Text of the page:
Doris, a young Wayuu woman, has a dream about her late cousin and decides to exhume her remains in order meet her one last time before saying goodbye. Set in the Columbian La Guajira desert, the documentary by the filmmaking duo of Juan Pablo Polanco and César Alejandro Jaimes is a mystical journey through some of the rituals of the indigenous community as we follow Doris on her expedition to complete her people’s ancient ritual of reburial. Through a supernatural lens, the film constructs a hypnotic image that is heightened by the acoustic detachment that accompanies it, as it moves between life and death, reality and dreams.
César Jaimes, Juan Pablo Polanco • Colombia • 2019 • 75′
“I woke up without fear. In fact I was happy to see my grandpa and my cousin. I wasn’t afraid like when you have nightmares. Instead I was happy, as if they told me that I would see them soon.” (Doris, the protagonist)
César Jaimes, Juan Pablo Polanco
Los Niños Films
JUAN PABLO POLANCO
Juan Pablo was born in Bogotá, Colombia. He studied filmmaking at ECAM in Madrid. He is co-founder of Los Niños Films, the production company with which he made his short film Portete and his first feature film, Lapü.
CÉSAR ALEJANDRO JAIMES
César Alejandro studied photography and filmmaking in his hometown of Bogotá, Colombia. He is co-founder of the production company Los Niños Films. Death and dreamlike experiences are his main object of study and inspired him to write his debut feature film, Lapü
16.10.2019 – 16:00 Thalia 18.10.2019 – 21:30 Astra Film Cinema 2
“If you stay here you get either locked up or knocked up,” says Gemma, the teenager protagonist of this coming-of-age documentary about the prospects for young people in a drab Scottish town a few miles south of Glasgow. The closing of the local steelworks in the 1980s by Margaret Thatcher’s economic restructuring created persistent social issues that lead most of the new generations into dead-end situations. Gemma’s determination and strong personality coupled with directors’ Ellen Fiske and Ellinor Hallin intimate yet unobtrusive camerawork, provide moments of lyrical beauty and even humour, despite the almost ever-present violence and bleakness that clouds her life. Ellen Fiske, Ellinor Hallin • Suedia • 2019 • 90′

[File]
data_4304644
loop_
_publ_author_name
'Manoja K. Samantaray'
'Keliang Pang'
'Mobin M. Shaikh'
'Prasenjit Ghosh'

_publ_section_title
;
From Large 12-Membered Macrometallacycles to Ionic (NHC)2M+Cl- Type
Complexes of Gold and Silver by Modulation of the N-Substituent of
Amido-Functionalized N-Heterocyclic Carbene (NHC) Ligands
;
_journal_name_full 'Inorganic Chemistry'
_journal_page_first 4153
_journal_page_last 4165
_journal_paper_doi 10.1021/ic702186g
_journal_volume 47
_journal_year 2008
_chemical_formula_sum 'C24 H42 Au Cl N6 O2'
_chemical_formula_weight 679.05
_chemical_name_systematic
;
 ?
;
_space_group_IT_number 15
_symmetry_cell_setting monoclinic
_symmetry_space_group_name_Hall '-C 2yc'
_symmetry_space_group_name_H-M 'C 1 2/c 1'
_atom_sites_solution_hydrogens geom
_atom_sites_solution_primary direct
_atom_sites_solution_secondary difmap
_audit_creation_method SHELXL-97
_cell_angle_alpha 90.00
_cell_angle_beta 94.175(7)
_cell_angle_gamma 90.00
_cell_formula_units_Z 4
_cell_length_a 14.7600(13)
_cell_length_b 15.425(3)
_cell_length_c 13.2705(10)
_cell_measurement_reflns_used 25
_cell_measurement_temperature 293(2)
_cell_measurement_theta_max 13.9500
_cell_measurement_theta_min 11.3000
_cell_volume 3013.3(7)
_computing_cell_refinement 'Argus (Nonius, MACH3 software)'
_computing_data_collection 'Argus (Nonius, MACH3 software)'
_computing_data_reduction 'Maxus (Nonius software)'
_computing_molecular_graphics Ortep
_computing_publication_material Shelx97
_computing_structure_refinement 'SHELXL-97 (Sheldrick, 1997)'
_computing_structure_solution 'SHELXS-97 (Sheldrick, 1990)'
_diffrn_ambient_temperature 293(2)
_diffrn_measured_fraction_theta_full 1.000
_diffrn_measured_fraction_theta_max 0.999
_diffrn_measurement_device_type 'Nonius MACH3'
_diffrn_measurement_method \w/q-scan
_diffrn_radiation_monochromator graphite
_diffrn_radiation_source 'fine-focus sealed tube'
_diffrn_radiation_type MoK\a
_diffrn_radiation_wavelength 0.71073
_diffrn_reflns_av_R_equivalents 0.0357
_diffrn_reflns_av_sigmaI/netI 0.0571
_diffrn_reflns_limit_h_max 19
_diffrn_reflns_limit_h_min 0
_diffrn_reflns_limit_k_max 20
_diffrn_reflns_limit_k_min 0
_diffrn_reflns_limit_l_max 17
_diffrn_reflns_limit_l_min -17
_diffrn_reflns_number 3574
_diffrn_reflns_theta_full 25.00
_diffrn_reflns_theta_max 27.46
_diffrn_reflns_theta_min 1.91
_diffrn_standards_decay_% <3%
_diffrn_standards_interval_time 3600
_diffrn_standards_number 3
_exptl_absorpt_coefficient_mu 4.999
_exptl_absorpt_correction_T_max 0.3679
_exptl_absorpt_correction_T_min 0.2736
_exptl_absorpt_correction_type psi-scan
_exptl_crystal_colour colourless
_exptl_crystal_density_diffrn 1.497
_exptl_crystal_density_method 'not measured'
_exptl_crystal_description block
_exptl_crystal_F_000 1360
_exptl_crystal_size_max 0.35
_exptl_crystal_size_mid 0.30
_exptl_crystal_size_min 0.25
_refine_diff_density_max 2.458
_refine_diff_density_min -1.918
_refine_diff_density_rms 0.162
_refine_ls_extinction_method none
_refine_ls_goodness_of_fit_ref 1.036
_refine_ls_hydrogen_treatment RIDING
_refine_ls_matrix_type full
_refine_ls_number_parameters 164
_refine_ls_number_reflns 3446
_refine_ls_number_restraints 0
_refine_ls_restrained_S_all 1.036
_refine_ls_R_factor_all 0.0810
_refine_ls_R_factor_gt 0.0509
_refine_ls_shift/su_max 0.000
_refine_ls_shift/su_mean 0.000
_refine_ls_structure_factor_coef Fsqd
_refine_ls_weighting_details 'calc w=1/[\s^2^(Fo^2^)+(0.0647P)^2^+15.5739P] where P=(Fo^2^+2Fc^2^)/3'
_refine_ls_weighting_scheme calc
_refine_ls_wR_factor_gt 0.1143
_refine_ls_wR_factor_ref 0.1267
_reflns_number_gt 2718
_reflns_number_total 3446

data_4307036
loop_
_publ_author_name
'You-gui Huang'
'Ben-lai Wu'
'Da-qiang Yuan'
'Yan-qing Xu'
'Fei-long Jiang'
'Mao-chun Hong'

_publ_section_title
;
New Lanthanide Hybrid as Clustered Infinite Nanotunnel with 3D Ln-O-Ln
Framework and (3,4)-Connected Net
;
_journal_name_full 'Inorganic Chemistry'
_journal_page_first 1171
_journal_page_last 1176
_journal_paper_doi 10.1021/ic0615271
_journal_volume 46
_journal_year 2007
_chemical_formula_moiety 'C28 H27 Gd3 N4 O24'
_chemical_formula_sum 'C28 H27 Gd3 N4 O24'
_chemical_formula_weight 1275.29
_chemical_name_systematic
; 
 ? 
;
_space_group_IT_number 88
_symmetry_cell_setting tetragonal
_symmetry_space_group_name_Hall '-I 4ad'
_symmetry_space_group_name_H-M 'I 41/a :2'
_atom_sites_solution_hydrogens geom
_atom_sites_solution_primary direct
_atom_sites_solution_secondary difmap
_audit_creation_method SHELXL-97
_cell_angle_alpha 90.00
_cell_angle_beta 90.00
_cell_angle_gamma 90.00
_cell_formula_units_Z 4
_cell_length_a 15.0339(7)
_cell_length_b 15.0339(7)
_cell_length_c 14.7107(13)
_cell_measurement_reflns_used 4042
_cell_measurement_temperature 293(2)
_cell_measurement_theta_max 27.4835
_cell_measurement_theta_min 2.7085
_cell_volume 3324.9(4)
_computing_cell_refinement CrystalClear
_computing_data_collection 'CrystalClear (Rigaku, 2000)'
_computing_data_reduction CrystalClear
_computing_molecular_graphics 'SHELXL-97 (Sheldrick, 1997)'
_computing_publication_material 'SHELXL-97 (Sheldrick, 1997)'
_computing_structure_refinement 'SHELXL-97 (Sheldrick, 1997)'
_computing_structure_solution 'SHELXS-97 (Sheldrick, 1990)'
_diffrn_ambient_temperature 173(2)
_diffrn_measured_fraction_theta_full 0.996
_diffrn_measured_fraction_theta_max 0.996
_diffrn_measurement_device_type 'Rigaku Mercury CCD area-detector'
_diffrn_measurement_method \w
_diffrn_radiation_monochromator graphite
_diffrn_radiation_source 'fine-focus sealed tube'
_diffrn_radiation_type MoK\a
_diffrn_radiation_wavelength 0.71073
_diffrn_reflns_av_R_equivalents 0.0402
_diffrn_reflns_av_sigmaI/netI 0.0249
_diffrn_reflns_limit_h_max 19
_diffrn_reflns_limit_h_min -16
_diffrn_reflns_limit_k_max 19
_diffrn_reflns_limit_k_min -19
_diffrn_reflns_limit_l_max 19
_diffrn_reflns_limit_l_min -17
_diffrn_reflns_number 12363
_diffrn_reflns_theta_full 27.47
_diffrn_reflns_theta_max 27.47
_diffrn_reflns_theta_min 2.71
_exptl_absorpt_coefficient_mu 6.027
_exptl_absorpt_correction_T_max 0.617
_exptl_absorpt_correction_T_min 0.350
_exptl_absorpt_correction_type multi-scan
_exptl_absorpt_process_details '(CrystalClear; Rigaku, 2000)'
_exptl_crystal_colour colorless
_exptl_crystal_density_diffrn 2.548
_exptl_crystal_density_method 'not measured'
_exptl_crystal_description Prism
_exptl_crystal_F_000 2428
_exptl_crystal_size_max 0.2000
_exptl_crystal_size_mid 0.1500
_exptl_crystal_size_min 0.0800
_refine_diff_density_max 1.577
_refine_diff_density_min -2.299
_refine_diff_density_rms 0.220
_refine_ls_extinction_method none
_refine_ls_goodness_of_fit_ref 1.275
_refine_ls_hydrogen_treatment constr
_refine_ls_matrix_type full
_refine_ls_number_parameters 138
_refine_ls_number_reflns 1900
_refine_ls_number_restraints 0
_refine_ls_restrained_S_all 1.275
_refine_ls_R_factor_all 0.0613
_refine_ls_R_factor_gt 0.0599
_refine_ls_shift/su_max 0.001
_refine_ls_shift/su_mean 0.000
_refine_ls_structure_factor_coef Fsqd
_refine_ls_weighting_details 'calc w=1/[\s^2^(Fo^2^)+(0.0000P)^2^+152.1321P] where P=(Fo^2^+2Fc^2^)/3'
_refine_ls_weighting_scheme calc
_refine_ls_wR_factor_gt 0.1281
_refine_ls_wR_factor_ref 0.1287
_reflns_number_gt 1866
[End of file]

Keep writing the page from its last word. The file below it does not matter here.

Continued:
Is it possible that in the era of social media and virtual communities we are more disconnected than ever? A third of the population of a small town in Poland emigrated to Iceland for work, leaving the older generations behind. Using creativity to produce an intimate study of homesickness and familial affection, with projections of Skype conversations on unconventional spaces, Pawel Ziemilski underlines the ephemerality of human contact. As images of Icelandic landscape are projected on the walls of a gymnasium or families “sharing” a meal despite thousands of kilometers separating them, the film highlights how even when in touch people are disconnected.
Pawel Ziemilski • Poland • 2019 • 63′
Waad al-Kateab was a student in 2011 when the civil war in Syria started and she became an activist and citizen journalist reporting for international media. For Sama is a video diary, told in a first-person voice, addressed to al-Kateab’s infant daughter that documents five years of Waad’s life, as she falls in love, gets married and has a child, while the traumatic effects of the conflict make life unliveable for everyone around her. Struggling between her desire to fight for her ideals and the safety of her family, Waad and her husband eventually decide to flee the conflict-ridden zone. What results is a powerful statement from a young filmmaker, whose simple act of witnessing transforms the humanitarian crisis into one of the most compelling documentaries on the subject.
Waad Al-Kateab, Edward Watts • Great Britain • 2019 • 99′